The Walden University community mourns the loss of Heidi Magoon Connor, a dedicated Ph.D. in Education student and educator who founded the Walden chapter of Alpha Epsilon Xi.

Heidi Magoon ConnorJune 2011—Heidi Magoon Connor, a Walden University Ph.D. in Education student, died May 6. The Colorado Springs, Colo., resident was 50 years old. “Heidi was honored as a ‘Ray of Hope’ recipient for education at former President Bill Clinton's inauguration and attended the inaugural ball,” says Pamela Mendes Johnson, a friend and former high school classmate. “It is very meaningful for her family that President Bill Clinton will be addressing the student body at commencement in July.”

She was the founder and president of the Alpha Epsilon Xi Chapter of Kappa Delta Pi , the international honor society in education at Walden, which recognizes the outstanding scholarly contributions and scholastic achievements of its members and encourages volunteerism.

“Involvement in Kappa Delta Pi has helped me take risks and expand my horizons as a leader in education while acting as a mentor to students who will be tomorrow’s teachers,” Connor said on the Kappa Delta Pi Web site in 2010. “I want to continue to show teachers that learning is a lifelong adventure where growth happens on a daily basis.”

Connor was an English and research writing instructor who taught online courses for Aims Community College in Greeley, Colo., and had previously taught as a faculty member at Pikes Peak Community College and Colorado Technical University. She earned her M.S. in Education with a specialization in special education in 1992 at Bridgewater State University in Massachusetts.

She had also started the Council for Exceptional Children Chapter at Bridgewater State University to support teachers who work with individuals with disabilities, and provide professional development through a quarterly journal and a monthly newsletter.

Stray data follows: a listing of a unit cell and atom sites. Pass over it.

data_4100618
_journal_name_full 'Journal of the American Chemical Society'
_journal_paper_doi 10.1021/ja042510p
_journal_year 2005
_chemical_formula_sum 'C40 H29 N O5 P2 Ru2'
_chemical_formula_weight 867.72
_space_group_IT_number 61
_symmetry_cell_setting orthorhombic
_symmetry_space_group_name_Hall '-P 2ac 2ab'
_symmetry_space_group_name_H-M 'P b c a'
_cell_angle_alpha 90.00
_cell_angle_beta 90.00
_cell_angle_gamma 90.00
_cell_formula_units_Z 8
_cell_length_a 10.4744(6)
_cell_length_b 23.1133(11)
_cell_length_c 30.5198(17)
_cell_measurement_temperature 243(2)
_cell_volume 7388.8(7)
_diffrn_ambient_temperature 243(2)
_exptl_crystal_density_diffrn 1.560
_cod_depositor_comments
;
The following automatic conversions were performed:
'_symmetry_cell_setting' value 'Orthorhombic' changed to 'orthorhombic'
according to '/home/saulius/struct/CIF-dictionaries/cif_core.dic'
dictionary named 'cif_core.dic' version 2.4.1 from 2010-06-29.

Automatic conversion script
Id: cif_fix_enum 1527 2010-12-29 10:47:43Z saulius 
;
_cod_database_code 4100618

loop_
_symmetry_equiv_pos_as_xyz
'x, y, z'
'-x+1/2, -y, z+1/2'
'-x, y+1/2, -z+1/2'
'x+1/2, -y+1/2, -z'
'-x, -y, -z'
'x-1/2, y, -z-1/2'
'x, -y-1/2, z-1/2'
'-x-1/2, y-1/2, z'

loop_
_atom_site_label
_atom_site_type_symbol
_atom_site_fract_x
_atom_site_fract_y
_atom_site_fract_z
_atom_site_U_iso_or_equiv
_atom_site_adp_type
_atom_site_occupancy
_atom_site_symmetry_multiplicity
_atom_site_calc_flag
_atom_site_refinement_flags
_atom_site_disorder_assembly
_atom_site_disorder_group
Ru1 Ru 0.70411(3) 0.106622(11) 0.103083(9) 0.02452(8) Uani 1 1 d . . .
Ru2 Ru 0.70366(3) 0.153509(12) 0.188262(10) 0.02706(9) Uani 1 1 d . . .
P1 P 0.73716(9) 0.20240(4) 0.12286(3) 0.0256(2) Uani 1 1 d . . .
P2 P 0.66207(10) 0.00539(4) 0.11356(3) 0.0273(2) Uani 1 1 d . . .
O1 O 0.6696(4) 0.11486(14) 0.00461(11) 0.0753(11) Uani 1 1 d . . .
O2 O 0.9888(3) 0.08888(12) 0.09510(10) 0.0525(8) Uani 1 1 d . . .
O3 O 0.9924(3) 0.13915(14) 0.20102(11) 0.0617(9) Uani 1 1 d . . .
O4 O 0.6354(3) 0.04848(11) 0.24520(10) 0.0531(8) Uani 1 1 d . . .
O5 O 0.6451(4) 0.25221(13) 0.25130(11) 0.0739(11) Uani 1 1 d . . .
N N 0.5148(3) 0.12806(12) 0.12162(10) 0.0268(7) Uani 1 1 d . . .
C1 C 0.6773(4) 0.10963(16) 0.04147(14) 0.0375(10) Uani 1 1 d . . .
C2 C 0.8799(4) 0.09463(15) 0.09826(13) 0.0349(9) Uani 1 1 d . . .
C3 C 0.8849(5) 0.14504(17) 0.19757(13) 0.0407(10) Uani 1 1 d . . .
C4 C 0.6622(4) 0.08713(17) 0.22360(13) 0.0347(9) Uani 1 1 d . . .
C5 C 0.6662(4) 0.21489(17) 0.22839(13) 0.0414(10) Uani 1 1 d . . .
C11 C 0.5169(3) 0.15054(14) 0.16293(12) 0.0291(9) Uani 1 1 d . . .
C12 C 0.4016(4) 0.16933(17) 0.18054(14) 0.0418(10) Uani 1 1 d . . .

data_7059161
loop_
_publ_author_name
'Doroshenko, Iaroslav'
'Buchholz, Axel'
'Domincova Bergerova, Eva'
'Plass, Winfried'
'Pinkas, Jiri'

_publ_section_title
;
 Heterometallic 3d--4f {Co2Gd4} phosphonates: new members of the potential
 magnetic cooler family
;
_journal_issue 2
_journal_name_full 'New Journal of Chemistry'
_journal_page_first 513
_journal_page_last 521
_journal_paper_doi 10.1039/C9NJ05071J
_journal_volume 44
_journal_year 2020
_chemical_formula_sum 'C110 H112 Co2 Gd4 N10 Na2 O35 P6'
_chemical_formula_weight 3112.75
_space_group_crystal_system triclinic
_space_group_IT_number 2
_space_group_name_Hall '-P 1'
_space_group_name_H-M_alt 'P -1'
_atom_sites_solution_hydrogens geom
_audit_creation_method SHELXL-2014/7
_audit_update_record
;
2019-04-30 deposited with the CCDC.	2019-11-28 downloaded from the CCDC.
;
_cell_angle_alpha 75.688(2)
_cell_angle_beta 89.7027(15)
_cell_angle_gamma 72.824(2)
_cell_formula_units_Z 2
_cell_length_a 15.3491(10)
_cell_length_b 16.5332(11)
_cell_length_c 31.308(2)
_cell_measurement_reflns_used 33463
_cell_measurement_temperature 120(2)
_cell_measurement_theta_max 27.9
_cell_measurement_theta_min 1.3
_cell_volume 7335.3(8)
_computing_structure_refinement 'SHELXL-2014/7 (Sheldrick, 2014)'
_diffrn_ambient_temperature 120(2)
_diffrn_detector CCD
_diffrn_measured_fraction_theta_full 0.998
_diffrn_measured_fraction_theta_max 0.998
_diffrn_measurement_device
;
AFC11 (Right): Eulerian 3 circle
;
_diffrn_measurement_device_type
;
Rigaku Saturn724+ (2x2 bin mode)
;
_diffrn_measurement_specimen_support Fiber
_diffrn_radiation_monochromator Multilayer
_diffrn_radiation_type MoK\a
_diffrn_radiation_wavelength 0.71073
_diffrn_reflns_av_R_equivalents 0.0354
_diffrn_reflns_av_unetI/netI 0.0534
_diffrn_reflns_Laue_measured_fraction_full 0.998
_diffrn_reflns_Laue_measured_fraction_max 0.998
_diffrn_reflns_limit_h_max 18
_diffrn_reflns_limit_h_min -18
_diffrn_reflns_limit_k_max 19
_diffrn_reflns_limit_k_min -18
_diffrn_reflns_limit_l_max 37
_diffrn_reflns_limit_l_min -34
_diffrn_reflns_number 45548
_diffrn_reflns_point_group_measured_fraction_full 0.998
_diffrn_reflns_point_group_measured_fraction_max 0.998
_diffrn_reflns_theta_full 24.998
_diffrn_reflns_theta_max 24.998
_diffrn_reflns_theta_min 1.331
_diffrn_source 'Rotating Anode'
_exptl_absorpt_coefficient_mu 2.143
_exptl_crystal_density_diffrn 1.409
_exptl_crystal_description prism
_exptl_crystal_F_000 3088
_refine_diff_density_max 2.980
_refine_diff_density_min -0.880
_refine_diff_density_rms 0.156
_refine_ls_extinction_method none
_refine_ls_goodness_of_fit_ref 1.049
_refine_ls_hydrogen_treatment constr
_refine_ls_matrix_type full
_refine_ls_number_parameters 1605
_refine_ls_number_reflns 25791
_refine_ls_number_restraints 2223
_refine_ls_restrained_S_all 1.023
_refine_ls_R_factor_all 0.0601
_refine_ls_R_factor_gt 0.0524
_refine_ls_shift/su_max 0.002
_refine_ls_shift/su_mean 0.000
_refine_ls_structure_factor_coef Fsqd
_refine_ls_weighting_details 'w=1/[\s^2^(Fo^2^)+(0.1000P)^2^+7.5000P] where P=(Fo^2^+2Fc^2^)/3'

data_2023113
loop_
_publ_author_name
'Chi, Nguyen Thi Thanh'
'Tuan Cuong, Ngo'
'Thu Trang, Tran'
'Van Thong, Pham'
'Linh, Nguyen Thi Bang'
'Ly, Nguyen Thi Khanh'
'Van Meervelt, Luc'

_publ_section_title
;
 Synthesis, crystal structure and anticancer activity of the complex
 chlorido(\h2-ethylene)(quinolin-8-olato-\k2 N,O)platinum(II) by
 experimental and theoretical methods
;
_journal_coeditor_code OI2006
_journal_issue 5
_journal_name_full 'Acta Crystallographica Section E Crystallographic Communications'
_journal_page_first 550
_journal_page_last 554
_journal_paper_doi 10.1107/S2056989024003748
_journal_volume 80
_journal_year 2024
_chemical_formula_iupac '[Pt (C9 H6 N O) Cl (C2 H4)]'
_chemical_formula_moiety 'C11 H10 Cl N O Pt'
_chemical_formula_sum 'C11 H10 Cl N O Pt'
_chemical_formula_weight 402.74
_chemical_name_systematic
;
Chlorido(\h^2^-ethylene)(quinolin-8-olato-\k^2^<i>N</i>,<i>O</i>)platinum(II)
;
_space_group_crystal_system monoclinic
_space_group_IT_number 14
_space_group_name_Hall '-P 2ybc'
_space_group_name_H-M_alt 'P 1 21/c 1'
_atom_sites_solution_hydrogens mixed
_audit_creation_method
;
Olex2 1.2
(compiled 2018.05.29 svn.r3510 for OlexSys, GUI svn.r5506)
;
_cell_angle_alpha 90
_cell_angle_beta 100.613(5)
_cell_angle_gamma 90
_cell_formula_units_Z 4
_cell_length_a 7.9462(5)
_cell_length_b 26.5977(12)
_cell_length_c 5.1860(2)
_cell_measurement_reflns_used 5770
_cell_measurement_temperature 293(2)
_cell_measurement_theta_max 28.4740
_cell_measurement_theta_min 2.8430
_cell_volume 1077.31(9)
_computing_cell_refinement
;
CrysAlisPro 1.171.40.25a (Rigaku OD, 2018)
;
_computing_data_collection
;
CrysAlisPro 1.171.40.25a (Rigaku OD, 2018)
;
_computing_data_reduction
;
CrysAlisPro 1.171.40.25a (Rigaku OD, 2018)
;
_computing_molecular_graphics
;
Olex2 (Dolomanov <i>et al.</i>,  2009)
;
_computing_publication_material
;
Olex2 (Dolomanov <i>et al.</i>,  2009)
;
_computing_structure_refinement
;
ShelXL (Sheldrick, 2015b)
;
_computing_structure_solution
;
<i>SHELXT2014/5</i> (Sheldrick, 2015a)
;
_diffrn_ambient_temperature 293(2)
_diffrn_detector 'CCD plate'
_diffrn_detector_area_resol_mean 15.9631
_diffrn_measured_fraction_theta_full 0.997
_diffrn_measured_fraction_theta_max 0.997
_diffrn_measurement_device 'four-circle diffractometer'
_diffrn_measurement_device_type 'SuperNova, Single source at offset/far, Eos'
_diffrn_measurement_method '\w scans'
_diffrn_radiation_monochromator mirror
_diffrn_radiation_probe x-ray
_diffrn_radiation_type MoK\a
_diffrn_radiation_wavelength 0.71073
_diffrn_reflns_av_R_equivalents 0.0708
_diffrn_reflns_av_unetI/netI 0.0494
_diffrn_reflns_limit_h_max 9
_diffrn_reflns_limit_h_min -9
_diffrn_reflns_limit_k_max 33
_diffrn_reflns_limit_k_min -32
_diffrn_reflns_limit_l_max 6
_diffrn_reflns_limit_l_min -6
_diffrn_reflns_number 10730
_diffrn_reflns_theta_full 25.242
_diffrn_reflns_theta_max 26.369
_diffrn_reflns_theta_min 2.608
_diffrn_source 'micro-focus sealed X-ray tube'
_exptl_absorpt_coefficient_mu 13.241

Connor’s goals were to complete her Ph.D. research and develop programs that supported faculty members in technologically enhanced course delivery to undergraduate and graduate students. She also aspired to develop an online source of faculty support that encouraged lifelong learning.

“From the first time I met Heidi at a residency in Denver, I was impressed by her ‘always on’ can-do energy,” says Dr. Daniel W. Salter, Connor’s first mentor at Walden and now the director of strategic research initiatives at the Center for Research Support at The Richard W. Riley College of Education and Leadership. “Only later did I begin to see her tenaciousness and fortitude, too. She genuinely cared about her students and sought to grow as a scholar to support their learning process. Education has lost a bright star, but her legacy will live on in the gift of Kappa Delta Pi at Walden.”

“Any time you spoke with Heidi, you could tell she possessed a dedication to making a difference that blazed for all to see and which only a few could doubt would result in positive change in higher education,” says Paula Dawidowicz, research coordinator in the Ph.D. in Education program at The Riley College of Education and Leadership. “Her flame will be kept alive at Walden.”
 
Connor is survived by husband Michael Connor of the 302nd Airlift Wing at Peterson Air Force Base in Colorado Springs; mother Mary Lou Magoon of Taunton, Mass.; sisters Bonnie Magoon Kothari of Nashua, N.H., and Colleen Markow of Carver, Mass.; and brother Shawn Magoon of Easton, Mass. She was buried at Fort Logan National Cemetery in Denver on May 18. Share your memories of Connor on Walden’s Facebook page